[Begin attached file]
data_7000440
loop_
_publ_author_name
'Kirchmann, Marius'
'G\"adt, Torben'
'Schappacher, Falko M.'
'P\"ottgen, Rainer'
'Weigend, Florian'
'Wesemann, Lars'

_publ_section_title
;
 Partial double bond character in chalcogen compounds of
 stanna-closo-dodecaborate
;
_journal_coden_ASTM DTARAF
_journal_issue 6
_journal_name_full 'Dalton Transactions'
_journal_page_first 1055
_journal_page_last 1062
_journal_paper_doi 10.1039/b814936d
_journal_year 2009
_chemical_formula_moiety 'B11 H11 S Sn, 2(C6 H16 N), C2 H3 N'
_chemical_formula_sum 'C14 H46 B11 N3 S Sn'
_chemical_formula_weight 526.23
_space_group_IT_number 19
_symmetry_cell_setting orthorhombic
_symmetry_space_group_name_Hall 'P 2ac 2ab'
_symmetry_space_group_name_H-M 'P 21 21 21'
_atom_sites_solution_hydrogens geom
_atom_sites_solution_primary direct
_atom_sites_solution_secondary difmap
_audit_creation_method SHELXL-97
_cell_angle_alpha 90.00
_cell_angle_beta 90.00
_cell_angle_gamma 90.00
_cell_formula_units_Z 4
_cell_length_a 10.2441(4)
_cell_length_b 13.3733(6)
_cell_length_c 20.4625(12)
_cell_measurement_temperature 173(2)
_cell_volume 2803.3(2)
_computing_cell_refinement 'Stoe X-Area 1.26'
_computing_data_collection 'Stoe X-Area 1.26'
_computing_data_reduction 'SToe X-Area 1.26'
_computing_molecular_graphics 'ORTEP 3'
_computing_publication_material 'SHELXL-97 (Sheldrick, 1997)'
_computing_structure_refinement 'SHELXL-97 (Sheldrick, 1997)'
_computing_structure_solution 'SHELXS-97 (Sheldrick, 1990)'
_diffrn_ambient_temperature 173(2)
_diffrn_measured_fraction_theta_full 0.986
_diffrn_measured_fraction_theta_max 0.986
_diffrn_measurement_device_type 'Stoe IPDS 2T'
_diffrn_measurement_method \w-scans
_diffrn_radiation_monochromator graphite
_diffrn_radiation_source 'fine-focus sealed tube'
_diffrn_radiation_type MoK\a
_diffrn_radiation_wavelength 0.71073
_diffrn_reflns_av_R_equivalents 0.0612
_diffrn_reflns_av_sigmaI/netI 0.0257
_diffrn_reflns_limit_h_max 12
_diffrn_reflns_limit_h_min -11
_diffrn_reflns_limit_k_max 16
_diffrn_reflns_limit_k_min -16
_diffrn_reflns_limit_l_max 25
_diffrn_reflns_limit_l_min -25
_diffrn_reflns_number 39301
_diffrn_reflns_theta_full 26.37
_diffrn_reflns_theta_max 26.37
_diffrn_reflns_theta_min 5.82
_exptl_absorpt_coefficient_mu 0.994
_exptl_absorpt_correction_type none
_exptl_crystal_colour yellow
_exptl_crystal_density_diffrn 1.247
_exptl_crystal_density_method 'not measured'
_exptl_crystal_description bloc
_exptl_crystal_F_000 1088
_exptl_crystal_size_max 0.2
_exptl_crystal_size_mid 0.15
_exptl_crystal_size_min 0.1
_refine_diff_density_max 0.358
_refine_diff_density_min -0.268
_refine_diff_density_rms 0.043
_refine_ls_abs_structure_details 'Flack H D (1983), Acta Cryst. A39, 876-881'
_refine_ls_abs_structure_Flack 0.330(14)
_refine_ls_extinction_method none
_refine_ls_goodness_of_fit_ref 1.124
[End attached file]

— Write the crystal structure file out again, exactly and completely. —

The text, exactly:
data_7000440
loop_
_publ_author_name
'Kirchmann, Marius'
'G\"adt, Torben'
'Schappacher, Falko M.'
'P\"ottgen, Rainer'
'Weigend, Florian'
'Wesemann, Lars'

_publ_section_title
;
 Partial double bond character in chalcogen compounds of
 stanna-closo-dodecaborate
;
_journal_coden_ASTM DTARAF
_journal_issue 6
_journal_name_full 'Dalton Transactions'
_journal_page_first 1055
_journal_page_last 1062
_journal_paper_doi 10.1039/b814936d
_journal_year 2009
_chemical_formula_moiety 'B11 H11 S Sn, 2(C6 H16 N), C2 H3 N'
_chemical_formula_sum 'C14 H46 B11 N3 S Sn'
_chemical_formula_weight 526.23
_space_group_IT_number 19
_symmetry_cell_setting orthorhombic
_symmetry_space_group_name_Hall 'P 2ac 2ab'
_symmetry_space_group_name_H-M 'P 21 21 21'
_atom_sites_solution_hydrogens geom
_atom_sites_solution_primary direct
_atom_sites_solution_secondary difmap
_audit_creation_method SHELXL-97
_cell_angle_alpha 90.00
_cell_angle_beta 90.00
_cell_angle_gamma 90.00
_cell_formula_units_Z 4
_cell_length_a 10.2441(4)
_cell_length_b 13.3733(6)
_cell_length_c 20.4625(12)
_cell_measurement_temperature 173(2)
_cell_volume 2803.3(2)
_computing_cell_refinement 'Stoe X-Area 1.26'
_computing_data_collection 'Stoe X-Area 1.26'
_computing_data_reduction 'SToe X-Area 1.26'
_computing_molecular_graphics 'ORTEP 3'
_computing_publication_material 'SHELXL-97 (Sheldrick, 1997)'
_computing_structure_refinement 'SHELXL-97 (Sheldrick, 1997)'
_computing_structure_solution 'SHELXS-97 (Sheldrick, 1990)'
_diffrn_ambient_temperature 173(2)
_diffrn_measured_fraction_theta_full 0.986
_diffrn_measured_fraction_theta_max 0.986
_diffrn_measurement_device_type 'Stoe IPDS 2T'
_diffrn_measurement_method \w-scans
_diffrn_radiation_monochromator graphite
_diffrn_radiation_source 'fine-focus sealed tube'
_diffrn_radiation_type MoK\a
_diffrn_radiation_wavelength 0.71073
_diffrn_reflns_av_R_equivalents 0.0612
_diffrn_reflns_av_sigmaI/netI 0.0257
_diffrn_reflns_limit_h_max 12
_diffrn_reflns_limit_h_min -11
_diffrn_reflns_limit_k_max 16
_diffrn_reflns_limit_k_min -16
_diffrn_reflns_limit_l_max 25
_diffrn_reflns_limit_l_min -25
_diffrn_reflns_number 39301
_diffrn_reflns_theta_full 26.37
_diffrn_reflns_theta_max 26.37
_diffrn_reflns_theta_min 5.82
_exptl_absorpt_coefficient_mu 0.994
_exptl_absorpt_correction_type none
_exptl_crystal_colour yellow
_exptl_crystal_density_diffrn 1.247
_exptl_crystal_density_method 'not measured'
_exptl_crystal_description bloc
_exptl_crystal_F_000 1088
_exptl_crystal_size_max 0.2
_exptl_crystal_size_mid 0.15
_exptl_crystal_size_min 0.1
_refine_diff_density_max 0.358
_refine_diff_density_min -0.268
_refine_diff_density_rms 0.043
_refine_ls_abs_structure_details 'Flack H D (1983), Acta Cryst. A39, 876-881'
_refine_ls_abs_structure_Flack 0.330(14)
_refine_ls_extinction_method none
_refine_ls_goodness_of_fit_ref 1.124